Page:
Sleep Away the Pain

Pain sensitivity reduced when sleep time is increased in healthy individuals

(RxWiki News) Wouldn't it be nice to spend an extra few hours in bed each morning? Chances are, you would get all the sleep you need - and you may feel less pain during the day.

That's what a recent small study found during an experiment on pain and extra sleep. When healthy volunteers were given more time in bed, they felt less sensitivity to pain.

"Get at least 8 hours of sleep nightly."

The study, led by Timothy A. Roehrs, PhD, from the Sleep Disorders and Research Center of Henry Ford Hospital in Detroit, aimed to find out whether extra time in bed might decrease a person's sensitivity to pain. The study was very small, with just 18 healthy individuals who took an average of less than 8 minutes to fall asleep on a typical day. The volunteers were randomly assigned to one of two groups.

One group was given four nights of extra bedtime in which they remained in bed for 10 hours. The other group spent four nights with the same sleep and bedtime schedule they normally kept.

On the first and fourth nights of the study, all the participants were tested to see how long it took them to fall asleep at four different times during the day (10 am, 12 pm, 2 pm and 4 pm). This is a common assessment used to determine a person's level of sleepiness. The participants were also given a pain sensitivity test twice during the day in which a laser focused on their finger increases in heat intensity until they pull away their finger.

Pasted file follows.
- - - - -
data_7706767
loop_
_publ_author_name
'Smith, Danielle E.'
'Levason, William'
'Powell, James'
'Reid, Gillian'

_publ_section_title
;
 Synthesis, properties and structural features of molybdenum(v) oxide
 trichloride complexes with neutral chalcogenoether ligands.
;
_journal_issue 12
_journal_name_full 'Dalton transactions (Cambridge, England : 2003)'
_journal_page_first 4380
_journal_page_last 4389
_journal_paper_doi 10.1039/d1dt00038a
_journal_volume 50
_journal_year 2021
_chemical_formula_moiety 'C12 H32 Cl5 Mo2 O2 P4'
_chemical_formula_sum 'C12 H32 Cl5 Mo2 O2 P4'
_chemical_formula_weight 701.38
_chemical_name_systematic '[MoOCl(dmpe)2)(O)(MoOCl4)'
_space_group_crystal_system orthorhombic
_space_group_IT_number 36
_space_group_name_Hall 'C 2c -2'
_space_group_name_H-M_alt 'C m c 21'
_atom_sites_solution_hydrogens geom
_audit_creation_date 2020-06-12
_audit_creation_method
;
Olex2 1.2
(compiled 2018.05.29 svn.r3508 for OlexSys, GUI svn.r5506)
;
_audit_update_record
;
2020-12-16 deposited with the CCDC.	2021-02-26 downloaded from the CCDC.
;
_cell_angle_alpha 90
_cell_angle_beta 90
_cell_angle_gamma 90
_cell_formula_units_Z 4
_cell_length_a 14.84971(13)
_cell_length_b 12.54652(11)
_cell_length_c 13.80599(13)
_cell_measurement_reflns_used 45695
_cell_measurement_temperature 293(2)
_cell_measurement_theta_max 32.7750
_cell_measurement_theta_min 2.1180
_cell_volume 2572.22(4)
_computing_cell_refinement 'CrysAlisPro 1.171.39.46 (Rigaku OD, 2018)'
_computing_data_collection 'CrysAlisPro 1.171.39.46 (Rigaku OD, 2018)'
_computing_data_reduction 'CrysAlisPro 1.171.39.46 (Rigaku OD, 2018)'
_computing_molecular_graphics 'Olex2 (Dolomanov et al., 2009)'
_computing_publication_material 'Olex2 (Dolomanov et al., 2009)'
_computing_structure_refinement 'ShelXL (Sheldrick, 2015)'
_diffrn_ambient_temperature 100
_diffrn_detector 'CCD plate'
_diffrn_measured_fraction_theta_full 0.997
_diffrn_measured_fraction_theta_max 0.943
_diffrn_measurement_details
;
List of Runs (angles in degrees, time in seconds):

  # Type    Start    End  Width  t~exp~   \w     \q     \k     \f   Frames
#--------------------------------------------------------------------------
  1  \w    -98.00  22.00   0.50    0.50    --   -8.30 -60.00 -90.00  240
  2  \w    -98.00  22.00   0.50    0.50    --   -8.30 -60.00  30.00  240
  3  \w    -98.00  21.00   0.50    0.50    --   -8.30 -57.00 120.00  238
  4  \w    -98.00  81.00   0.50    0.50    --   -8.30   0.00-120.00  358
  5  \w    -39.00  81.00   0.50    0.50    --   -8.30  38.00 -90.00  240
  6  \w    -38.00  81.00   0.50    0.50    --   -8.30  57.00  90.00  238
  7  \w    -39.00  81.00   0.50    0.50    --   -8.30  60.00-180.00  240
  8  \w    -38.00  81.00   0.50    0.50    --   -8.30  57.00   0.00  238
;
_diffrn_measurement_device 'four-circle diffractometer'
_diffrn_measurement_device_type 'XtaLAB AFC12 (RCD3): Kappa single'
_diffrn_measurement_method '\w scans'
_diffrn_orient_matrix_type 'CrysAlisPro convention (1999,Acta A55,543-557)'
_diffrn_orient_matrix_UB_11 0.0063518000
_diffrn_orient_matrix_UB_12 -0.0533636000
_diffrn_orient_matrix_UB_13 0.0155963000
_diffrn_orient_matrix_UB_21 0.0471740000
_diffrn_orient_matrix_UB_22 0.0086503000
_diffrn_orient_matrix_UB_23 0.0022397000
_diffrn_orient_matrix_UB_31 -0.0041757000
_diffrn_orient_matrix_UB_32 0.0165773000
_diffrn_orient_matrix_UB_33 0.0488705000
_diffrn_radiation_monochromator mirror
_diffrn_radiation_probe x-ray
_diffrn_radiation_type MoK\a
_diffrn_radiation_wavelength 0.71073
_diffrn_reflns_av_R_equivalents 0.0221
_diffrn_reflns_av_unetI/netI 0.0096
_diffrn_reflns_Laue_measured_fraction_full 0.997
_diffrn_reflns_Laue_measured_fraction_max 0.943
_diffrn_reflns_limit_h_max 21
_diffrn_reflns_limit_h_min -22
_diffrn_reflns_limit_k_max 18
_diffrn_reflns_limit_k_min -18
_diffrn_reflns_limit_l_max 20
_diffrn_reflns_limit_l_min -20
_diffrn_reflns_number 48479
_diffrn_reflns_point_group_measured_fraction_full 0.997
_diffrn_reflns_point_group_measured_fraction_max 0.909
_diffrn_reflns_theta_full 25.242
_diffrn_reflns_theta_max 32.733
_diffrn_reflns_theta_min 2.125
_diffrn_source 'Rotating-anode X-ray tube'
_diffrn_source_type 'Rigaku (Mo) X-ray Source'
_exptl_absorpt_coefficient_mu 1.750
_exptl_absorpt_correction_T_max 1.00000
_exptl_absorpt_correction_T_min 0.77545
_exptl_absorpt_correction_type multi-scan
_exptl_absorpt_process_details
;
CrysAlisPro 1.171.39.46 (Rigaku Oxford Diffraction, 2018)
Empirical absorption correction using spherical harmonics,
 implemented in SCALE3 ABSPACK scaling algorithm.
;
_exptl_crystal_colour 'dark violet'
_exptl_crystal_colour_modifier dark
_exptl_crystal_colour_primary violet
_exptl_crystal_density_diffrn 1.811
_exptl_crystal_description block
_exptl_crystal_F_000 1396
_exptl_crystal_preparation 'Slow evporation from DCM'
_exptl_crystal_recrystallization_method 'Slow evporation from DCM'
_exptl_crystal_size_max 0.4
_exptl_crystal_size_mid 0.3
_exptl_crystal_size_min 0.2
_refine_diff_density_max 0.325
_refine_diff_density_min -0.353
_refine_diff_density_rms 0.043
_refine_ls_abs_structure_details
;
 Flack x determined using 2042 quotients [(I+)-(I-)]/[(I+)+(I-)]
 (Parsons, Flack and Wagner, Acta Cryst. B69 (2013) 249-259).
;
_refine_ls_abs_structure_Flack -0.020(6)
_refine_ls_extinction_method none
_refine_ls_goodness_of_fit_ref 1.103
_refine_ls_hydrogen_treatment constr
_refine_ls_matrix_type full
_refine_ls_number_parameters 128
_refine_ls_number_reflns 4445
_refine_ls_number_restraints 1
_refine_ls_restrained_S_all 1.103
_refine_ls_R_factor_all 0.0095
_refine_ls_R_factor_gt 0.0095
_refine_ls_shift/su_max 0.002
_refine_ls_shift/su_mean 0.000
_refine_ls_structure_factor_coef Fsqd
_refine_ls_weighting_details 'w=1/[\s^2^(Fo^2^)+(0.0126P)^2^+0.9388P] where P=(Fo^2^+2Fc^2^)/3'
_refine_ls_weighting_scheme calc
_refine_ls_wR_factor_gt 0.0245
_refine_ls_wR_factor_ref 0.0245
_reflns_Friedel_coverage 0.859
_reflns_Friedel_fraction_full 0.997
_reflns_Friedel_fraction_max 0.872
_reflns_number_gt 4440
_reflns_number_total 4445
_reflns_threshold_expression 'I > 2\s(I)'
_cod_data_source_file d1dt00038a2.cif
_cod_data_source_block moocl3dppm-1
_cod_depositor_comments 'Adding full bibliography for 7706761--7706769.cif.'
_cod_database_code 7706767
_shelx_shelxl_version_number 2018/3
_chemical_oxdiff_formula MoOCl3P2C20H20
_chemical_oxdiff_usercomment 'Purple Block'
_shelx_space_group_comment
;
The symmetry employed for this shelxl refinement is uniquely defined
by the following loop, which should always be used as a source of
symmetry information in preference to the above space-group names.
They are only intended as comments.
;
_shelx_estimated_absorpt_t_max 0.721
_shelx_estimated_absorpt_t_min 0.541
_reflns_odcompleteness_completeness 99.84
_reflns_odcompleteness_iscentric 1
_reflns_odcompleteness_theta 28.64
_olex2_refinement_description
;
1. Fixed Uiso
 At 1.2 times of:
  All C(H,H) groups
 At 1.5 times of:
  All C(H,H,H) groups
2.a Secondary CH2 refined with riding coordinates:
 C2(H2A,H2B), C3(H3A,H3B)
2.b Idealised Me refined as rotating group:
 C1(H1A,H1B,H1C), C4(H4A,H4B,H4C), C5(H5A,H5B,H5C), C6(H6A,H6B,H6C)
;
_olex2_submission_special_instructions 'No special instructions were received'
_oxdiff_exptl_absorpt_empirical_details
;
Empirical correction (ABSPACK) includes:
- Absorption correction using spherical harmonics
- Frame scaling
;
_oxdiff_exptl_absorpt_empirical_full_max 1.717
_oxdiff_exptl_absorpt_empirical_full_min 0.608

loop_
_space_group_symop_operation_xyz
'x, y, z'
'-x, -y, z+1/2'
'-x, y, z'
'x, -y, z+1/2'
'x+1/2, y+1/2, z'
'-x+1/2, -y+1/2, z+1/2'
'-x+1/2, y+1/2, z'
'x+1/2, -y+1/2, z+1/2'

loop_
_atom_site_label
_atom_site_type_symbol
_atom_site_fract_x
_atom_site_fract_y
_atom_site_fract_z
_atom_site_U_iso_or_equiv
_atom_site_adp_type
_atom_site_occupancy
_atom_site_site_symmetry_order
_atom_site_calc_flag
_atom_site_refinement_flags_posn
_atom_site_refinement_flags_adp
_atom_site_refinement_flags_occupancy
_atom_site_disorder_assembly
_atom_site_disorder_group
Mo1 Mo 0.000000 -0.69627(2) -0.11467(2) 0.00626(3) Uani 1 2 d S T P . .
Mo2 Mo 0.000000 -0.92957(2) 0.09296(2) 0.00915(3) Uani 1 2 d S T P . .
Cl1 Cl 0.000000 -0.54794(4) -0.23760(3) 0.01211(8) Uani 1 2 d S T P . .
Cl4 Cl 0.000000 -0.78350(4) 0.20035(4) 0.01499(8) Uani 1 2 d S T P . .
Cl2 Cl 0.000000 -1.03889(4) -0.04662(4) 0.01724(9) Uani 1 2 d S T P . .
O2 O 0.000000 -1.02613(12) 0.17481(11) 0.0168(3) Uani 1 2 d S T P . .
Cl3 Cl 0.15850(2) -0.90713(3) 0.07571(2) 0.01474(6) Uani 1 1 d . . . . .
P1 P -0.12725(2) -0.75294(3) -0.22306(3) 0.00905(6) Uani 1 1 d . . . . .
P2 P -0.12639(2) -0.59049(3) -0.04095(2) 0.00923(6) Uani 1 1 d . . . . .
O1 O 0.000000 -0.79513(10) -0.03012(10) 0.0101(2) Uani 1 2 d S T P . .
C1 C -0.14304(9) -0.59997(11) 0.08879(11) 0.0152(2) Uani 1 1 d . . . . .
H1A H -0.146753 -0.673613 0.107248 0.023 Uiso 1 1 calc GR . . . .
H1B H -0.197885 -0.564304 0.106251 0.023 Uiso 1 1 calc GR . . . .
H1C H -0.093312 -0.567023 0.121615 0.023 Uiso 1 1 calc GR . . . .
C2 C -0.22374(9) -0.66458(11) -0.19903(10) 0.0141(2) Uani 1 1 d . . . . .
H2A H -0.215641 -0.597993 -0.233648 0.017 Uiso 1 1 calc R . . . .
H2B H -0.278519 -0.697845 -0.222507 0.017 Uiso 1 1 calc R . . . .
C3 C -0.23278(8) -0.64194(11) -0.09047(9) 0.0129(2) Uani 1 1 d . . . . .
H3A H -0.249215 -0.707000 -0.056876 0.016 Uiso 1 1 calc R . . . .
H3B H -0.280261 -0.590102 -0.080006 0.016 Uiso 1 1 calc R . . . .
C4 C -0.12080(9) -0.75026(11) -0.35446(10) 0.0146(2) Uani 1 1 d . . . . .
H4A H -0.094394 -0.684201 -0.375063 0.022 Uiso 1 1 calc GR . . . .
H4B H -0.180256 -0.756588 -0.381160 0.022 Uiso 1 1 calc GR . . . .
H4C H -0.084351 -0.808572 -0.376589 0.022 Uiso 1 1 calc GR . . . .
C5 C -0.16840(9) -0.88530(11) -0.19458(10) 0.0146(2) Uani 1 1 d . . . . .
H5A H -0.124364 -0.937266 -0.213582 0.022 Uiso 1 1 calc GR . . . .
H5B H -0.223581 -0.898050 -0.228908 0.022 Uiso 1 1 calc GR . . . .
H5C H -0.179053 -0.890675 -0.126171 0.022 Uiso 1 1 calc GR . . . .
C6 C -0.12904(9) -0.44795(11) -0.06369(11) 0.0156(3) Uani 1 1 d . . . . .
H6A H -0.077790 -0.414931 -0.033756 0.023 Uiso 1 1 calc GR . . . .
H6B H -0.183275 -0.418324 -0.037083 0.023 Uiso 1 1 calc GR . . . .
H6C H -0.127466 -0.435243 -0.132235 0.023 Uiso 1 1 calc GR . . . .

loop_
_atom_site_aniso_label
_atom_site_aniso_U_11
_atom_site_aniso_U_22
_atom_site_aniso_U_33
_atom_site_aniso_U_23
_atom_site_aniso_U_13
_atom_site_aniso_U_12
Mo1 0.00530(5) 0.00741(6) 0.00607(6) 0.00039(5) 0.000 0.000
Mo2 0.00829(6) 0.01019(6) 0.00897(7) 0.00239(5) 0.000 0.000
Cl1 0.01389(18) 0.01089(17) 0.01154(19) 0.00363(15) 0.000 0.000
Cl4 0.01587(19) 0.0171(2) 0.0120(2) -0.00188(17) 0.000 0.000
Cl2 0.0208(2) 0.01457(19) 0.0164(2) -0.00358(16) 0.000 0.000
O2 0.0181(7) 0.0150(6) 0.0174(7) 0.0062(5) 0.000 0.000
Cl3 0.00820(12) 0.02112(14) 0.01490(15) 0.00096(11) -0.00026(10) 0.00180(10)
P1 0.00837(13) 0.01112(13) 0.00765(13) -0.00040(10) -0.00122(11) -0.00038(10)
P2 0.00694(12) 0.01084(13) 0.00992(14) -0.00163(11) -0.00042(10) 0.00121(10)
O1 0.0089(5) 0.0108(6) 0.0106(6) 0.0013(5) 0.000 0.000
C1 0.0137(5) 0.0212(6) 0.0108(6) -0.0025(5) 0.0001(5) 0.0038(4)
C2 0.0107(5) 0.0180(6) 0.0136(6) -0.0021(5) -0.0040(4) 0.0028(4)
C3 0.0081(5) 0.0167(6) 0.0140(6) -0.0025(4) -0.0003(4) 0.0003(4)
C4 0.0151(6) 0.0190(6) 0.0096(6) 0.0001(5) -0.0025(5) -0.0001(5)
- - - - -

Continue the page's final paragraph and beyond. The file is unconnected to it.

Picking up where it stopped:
The group that was given extra time in bed slept an average of 1.8 hours more each night than those following their regular schedule. They also took longer to fall asleep during the four assessments, which means they were less sleepy than the individuals following their normal schedule.

The group who received extra bedtime also took longer to pull their fingers away during the pain sensitivity test. This means they had a higher threshold for the pain than those following their regular sleep and bedtime schedule.

When the researchers analyzed the results of the various assessments, they found that the amount of extra time individuals got to sleep corresponded to their reduced level of sleepiness and to their reduced sensitivity to pain.

The researchers concluded that mildly sleepy but otherwise healthy adults appear to feel less pain when they are given extra time in bed. More time in bed also leads them to get more sleep and to be less sleepy during the day.

William Kohler, MD, the director of the Florida Sleep Institute in Spring Hill Florida and a dailyRx contributing expert, said this article confirms the findings of past studies that sleepiness and pain sensitivity are correlated.

"Even though this study is relatively small, it showed that the reversal of the mild sleep loss improved pain sensitivity," Dr. Kohler said. "They showed that reducing the poor sleep time increased benefit by reducing the pain sensitivity."

The study was published in the December issue of the journal Sleep. The research was funded by the Fund for Henry Ford Health System. One author is an employee at Harvard Medical School's Department of Health Care Policy, which has received research funds from four pharmaceutical companies. Another author served as a consultant for two pharmaceutical companies, and a third has consulted for over two dozen pharmaceutical companies. The other authors declared no conflicts of interest.

Review Date: 
December 4, 2012